Contrary to former Regulation No.02/00/CEMAC/UMAC/CM, the CEMAC Regulation considers that a share capital increase resulting from the reinvestment of non-distributed profits is a direct investment and must accordingly be declared to the relevant ministry responsible for money and credit and the BEAC within 30 days following the completion of the transaction.5
The transfer of profits resulting from the liquidation or assignment of a foreign direct investment within the CEMAC must be declared to the relevant ministry responsible for money and credit and the BEAC at least 30 days prior to the transaction being completed.
5.4 PORTFOLIO INVESTMENTS
A portfolio investment (investissement de portefeuille) is defined as cross-border trades or positions relating to debt instruments or shares, other than those relating to direct investment or reserve assets. From the combined reading of the definitions of portfolio investment (investissement de portefeuille) and direct investment (investissement direct), we understand that whereas a shareholding of less than 10% should be considered as portfolio investment, a participation equal to or exceeding 10% in the share capital of a company should qualify as a direct investment.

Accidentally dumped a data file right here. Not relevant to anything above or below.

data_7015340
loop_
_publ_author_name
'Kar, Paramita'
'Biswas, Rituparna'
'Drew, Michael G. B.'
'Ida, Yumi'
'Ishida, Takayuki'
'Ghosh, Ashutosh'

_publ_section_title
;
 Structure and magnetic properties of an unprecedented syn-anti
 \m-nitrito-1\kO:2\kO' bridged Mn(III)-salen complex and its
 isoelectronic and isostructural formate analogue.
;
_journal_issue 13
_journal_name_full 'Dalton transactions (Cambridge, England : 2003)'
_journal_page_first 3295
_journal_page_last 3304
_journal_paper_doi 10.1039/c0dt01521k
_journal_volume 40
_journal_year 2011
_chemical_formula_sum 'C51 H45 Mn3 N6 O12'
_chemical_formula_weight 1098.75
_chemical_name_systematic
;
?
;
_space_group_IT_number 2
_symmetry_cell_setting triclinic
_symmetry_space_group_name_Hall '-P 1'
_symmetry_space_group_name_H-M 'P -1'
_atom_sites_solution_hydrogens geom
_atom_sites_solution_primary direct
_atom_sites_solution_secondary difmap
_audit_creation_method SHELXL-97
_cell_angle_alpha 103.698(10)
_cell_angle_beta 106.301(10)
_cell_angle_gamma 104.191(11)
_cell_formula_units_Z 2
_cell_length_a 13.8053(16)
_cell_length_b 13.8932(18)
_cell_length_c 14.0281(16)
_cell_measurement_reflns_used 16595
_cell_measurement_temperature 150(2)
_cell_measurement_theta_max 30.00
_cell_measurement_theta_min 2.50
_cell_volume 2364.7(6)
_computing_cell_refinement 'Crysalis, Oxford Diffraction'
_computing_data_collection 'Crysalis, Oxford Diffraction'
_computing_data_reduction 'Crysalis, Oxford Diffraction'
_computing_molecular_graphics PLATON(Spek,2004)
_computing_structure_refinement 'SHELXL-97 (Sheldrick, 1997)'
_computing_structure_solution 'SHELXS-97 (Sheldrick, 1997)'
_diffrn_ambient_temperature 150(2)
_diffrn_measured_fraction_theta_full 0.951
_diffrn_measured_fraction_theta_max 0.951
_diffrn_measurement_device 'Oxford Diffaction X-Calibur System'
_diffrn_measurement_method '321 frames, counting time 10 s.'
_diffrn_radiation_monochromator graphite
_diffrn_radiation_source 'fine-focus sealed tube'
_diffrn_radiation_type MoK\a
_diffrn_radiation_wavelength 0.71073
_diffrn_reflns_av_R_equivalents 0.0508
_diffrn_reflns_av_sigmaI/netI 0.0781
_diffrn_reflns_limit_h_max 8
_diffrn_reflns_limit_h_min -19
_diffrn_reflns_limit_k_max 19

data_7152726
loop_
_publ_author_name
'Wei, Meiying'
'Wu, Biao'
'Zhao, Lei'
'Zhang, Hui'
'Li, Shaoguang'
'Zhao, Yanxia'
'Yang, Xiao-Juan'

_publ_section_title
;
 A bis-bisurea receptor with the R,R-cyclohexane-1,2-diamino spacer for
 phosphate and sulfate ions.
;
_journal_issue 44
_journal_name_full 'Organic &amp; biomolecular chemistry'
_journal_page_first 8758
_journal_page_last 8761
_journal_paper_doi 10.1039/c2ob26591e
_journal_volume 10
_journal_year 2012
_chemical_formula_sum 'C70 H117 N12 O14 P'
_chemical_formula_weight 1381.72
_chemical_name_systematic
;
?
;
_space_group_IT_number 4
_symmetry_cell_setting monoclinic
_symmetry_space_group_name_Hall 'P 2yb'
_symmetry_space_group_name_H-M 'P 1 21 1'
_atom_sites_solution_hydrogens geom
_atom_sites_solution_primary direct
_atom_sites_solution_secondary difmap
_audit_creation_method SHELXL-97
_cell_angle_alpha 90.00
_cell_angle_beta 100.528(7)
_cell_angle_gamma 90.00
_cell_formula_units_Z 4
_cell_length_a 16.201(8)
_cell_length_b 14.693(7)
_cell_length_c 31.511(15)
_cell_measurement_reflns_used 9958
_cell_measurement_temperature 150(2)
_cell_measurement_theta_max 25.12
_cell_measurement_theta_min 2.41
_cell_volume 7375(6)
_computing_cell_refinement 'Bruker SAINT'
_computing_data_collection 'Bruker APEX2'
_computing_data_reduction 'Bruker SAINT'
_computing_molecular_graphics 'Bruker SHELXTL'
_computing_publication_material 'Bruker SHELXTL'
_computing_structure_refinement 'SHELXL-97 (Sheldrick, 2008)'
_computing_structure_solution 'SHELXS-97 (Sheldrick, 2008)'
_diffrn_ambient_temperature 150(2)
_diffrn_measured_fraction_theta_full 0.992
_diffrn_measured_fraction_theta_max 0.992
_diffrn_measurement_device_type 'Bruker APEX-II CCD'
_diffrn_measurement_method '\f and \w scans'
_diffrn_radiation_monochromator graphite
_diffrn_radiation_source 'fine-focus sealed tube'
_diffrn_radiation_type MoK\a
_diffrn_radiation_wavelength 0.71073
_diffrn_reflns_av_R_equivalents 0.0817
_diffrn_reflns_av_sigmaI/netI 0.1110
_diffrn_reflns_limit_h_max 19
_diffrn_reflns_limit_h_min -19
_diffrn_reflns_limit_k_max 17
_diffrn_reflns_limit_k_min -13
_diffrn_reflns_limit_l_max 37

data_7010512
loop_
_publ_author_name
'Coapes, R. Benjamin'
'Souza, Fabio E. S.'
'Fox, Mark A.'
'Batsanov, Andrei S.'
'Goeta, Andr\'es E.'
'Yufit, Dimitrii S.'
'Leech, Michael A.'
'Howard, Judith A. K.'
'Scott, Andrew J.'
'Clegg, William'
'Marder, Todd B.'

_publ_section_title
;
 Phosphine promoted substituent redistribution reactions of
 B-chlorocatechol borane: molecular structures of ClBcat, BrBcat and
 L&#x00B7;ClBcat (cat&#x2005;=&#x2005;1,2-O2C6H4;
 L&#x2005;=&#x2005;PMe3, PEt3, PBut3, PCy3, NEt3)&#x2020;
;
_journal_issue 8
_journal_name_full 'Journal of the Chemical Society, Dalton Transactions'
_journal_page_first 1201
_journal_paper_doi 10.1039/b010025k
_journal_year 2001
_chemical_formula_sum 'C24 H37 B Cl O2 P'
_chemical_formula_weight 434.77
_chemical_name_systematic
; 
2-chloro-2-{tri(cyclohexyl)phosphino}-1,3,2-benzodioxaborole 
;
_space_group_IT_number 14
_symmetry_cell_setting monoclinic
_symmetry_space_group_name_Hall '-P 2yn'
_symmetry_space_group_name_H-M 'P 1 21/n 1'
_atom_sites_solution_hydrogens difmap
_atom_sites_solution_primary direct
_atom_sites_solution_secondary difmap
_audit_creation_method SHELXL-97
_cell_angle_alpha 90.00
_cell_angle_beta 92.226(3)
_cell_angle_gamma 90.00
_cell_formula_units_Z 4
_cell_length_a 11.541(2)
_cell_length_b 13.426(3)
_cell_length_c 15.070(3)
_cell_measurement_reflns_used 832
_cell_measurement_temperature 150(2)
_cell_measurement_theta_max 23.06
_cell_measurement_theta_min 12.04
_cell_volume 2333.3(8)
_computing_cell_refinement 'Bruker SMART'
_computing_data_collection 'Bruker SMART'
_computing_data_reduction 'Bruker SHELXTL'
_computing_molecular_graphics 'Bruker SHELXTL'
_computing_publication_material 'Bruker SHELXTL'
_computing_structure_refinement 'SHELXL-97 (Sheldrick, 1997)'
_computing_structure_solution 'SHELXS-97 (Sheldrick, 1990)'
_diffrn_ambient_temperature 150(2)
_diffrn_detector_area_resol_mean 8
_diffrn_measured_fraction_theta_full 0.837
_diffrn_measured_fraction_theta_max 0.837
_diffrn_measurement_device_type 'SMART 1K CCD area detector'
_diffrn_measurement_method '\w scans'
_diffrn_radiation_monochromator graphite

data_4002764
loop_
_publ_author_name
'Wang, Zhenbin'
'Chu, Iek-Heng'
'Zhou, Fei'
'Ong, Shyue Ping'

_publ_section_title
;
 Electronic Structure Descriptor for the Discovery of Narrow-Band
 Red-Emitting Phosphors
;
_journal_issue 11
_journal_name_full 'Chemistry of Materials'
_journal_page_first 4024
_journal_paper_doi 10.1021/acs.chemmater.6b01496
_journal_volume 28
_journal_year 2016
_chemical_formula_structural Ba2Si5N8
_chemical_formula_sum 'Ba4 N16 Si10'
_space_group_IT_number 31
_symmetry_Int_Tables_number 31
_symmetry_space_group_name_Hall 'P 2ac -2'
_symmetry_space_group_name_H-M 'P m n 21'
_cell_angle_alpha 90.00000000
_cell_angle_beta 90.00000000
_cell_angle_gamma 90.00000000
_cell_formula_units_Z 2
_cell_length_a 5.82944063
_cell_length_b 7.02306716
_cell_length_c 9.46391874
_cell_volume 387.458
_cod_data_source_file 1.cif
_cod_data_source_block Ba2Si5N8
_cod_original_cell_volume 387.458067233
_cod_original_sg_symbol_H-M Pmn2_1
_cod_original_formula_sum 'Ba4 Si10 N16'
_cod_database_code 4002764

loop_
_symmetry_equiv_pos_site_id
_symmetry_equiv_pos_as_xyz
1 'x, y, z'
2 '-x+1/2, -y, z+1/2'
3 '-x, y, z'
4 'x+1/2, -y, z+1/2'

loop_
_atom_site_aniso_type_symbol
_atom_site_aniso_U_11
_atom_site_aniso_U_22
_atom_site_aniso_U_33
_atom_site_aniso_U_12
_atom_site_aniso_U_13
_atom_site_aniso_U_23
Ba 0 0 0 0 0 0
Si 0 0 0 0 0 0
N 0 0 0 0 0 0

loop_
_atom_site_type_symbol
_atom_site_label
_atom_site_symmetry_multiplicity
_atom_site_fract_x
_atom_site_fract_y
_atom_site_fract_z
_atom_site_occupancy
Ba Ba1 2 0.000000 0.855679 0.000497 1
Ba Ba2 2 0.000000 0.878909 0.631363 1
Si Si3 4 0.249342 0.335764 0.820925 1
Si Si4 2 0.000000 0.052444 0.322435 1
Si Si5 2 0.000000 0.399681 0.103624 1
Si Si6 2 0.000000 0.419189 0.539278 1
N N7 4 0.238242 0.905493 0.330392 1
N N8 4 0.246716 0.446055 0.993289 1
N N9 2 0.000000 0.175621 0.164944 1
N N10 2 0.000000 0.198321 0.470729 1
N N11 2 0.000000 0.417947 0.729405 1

5.4.1 INBOUND PORTFOLIO INVESTMENTS
Inbound portfolio investments in the form of a shareholding must be declared to the BEAC and the relevant ministry responsible for money and credit at least 30 days prior to their completion.
Inbound portfolio investments in the form of a share capital increase resulting from the reinvestment of non-distributed profits must be declared to the relevant ministry responsible for money and credit and to the BEAC within 30 days following the completion of the transaction.6
The transfer of the proceeds from the sale of foreign portfolio investments within the CEMAC, for an amount exceeding 100 million CFA Francs, has to be declared to the BEAC and the Ministry responsible for money and credit 30 days prior to its completion.
The transfer, for amounts exceeding 100 million CFA Francs, of the proceeds of sales of foreign portfolio investments within the CEMAC, as well as the transfer of such proceeds by a non-resident outside the CEMAC, must be declared to the BEAC and to the Ministry responsible for money and credit, 30 days prior to their completion.
5.4.2 OUTBOUND PORTFOLIO INVESTMENTS